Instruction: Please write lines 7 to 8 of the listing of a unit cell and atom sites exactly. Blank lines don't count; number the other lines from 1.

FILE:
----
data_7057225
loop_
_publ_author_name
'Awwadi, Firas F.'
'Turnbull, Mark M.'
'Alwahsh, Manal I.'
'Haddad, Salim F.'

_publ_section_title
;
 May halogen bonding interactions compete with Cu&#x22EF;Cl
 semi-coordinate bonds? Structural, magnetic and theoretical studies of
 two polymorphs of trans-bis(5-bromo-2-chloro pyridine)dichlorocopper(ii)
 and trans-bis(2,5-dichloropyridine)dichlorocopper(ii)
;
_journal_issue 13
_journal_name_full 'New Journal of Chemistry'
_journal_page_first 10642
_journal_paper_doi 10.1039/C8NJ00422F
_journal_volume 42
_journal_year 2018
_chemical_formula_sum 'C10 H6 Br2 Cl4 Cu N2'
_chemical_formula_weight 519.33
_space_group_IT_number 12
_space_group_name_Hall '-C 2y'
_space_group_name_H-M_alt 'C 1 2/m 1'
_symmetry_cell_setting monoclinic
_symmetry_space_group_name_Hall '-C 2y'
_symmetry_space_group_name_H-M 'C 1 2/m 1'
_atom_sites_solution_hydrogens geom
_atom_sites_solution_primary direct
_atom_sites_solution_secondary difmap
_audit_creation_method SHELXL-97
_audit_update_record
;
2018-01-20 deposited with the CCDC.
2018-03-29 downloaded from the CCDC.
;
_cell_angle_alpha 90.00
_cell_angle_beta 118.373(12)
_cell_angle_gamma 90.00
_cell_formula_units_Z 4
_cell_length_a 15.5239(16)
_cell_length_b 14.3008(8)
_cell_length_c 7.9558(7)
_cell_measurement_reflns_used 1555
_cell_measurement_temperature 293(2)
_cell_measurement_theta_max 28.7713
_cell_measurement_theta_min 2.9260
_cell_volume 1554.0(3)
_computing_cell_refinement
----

'Haddad, Salim F.'

_publ_section_title